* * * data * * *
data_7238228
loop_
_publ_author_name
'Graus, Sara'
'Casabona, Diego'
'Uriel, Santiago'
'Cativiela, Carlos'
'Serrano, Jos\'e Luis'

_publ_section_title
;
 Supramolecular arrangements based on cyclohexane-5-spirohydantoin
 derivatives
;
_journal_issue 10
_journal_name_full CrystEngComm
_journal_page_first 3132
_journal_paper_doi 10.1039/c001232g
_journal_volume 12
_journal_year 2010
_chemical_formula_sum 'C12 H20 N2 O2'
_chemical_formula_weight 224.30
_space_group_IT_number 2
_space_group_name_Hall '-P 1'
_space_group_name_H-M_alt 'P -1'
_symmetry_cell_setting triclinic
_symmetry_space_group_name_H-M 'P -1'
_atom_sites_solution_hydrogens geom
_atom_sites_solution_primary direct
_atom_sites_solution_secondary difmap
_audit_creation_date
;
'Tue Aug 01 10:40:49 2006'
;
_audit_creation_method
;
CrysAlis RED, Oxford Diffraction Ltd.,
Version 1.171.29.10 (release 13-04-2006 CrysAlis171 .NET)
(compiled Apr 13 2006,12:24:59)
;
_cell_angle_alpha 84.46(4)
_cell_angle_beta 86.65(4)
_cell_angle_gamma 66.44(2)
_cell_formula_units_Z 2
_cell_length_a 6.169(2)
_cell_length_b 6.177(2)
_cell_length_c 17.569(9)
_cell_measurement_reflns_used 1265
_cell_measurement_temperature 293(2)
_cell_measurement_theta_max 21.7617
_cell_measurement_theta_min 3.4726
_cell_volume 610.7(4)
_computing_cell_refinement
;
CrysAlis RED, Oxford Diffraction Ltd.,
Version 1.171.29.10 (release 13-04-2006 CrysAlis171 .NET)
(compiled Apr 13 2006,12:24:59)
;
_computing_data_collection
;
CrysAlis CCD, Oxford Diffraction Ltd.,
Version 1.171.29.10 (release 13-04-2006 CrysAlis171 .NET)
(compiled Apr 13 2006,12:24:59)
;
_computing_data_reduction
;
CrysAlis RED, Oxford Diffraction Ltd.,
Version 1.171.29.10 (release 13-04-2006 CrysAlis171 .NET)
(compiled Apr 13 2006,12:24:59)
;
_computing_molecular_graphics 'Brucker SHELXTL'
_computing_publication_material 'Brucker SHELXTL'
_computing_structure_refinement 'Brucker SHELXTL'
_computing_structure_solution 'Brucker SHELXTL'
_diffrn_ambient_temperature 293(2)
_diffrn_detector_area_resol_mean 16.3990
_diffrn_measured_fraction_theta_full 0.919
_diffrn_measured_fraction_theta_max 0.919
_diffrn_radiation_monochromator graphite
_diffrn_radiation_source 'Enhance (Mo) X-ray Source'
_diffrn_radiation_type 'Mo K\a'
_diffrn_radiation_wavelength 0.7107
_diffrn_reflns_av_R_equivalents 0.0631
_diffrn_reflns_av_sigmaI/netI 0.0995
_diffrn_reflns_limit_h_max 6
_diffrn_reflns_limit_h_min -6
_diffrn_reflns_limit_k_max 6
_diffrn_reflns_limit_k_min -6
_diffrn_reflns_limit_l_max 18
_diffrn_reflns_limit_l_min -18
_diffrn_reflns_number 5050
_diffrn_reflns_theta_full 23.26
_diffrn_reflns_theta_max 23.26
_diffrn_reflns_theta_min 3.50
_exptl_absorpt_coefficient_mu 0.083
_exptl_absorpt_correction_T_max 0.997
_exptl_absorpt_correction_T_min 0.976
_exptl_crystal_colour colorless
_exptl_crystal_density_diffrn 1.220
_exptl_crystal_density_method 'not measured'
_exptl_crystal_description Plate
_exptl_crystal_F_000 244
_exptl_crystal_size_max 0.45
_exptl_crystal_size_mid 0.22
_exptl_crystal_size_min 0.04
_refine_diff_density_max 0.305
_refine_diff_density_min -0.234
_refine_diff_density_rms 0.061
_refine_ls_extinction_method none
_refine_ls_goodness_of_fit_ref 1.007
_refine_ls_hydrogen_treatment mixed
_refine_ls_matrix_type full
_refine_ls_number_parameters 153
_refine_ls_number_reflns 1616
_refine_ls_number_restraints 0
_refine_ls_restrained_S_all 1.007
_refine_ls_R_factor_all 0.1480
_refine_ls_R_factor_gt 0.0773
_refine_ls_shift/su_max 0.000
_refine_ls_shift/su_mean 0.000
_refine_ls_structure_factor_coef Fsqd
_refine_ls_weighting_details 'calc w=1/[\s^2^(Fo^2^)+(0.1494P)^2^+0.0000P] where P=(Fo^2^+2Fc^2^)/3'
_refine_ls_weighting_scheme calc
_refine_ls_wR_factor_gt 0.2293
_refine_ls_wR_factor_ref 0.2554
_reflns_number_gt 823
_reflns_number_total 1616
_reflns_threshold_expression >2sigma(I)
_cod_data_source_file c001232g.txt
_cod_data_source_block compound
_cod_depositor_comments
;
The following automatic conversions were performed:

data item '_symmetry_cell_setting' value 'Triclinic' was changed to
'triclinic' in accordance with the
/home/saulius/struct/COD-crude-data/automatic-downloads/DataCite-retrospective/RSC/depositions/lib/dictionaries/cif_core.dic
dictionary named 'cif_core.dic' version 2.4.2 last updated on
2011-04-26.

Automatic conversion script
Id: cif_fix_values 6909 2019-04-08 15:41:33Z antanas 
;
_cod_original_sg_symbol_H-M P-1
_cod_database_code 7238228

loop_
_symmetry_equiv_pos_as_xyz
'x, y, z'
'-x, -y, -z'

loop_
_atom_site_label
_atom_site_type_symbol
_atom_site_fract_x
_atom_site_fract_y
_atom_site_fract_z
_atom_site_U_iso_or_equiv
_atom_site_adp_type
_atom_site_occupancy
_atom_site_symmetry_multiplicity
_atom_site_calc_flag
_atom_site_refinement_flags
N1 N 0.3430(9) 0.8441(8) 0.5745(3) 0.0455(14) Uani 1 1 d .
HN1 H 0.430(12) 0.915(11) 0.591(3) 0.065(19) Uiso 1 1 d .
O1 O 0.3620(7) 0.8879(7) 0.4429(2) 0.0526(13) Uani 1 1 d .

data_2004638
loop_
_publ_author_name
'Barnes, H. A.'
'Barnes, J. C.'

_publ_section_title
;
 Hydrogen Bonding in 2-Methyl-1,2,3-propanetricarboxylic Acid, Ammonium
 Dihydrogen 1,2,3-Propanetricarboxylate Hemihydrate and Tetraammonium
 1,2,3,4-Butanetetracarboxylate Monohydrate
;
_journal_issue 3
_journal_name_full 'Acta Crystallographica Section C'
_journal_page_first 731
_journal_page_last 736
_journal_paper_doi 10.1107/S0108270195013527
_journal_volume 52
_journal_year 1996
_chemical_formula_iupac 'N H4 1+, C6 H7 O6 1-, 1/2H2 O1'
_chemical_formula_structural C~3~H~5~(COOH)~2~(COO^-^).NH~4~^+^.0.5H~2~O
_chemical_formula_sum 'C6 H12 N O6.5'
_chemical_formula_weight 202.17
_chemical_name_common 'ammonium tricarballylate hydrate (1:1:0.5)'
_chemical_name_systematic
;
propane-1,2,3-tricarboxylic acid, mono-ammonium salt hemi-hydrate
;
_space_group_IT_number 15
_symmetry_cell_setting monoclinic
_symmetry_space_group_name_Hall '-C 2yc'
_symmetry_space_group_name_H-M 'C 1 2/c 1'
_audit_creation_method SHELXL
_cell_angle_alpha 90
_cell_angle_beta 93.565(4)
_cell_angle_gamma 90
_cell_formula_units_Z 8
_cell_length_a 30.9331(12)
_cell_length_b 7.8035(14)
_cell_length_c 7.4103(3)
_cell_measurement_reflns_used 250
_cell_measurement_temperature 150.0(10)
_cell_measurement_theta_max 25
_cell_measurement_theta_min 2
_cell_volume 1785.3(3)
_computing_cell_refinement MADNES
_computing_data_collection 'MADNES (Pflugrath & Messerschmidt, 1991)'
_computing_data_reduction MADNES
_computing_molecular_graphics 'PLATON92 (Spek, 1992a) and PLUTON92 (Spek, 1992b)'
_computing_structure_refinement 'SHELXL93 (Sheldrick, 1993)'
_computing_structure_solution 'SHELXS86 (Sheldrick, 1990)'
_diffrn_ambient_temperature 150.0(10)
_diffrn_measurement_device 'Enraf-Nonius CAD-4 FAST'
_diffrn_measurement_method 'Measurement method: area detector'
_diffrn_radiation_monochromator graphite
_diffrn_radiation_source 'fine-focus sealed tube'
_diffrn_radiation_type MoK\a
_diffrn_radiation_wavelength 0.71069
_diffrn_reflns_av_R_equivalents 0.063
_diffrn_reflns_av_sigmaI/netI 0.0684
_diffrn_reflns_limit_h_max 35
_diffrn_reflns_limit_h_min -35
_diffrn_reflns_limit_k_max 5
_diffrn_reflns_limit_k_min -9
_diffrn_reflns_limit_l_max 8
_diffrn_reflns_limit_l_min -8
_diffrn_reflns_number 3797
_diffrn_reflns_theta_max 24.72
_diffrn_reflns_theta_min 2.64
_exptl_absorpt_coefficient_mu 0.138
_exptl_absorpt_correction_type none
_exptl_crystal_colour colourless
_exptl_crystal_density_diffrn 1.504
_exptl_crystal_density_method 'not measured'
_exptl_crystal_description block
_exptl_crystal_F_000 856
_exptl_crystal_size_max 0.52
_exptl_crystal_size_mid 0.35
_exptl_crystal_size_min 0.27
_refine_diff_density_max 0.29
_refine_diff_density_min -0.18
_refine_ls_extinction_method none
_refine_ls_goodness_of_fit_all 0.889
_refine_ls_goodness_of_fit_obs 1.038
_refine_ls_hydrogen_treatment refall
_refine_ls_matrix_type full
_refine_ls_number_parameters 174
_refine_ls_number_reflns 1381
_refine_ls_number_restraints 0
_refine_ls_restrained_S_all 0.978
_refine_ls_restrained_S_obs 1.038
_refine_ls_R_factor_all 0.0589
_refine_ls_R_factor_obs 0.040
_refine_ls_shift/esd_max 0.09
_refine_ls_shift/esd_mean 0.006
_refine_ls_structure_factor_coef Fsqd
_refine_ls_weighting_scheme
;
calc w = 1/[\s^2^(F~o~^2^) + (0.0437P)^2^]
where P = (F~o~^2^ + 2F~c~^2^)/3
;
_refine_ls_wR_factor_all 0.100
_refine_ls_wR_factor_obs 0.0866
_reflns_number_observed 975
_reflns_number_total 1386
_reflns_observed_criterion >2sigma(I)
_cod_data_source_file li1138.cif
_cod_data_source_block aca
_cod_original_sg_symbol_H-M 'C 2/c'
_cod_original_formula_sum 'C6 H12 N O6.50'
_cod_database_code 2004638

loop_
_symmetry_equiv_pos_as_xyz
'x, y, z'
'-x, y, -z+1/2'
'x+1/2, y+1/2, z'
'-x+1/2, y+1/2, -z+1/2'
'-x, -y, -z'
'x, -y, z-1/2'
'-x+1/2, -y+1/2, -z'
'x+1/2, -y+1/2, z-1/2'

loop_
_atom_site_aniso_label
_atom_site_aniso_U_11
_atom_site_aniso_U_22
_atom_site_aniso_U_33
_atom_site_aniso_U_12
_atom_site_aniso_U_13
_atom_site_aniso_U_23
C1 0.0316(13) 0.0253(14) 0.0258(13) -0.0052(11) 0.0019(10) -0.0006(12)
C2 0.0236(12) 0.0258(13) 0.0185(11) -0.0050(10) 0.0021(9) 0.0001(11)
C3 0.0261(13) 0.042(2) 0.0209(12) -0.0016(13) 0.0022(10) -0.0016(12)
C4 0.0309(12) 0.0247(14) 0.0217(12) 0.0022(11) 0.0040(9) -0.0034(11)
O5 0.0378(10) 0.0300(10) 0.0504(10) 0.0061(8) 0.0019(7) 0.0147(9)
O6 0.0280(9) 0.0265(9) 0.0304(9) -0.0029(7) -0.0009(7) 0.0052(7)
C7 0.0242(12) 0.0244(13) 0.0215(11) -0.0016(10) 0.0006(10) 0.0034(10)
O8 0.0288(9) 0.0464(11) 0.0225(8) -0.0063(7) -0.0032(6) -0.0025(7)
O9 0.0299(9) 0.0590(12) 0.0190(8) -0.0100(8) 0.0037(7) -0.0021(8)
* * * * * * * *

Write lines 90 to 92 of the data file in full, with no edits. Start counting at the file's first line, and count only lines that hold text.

_diffrn_reflns_number 5050
_diffrn_reflns_theta_full 23.26
_diffrn_reflns_theta_max 23.26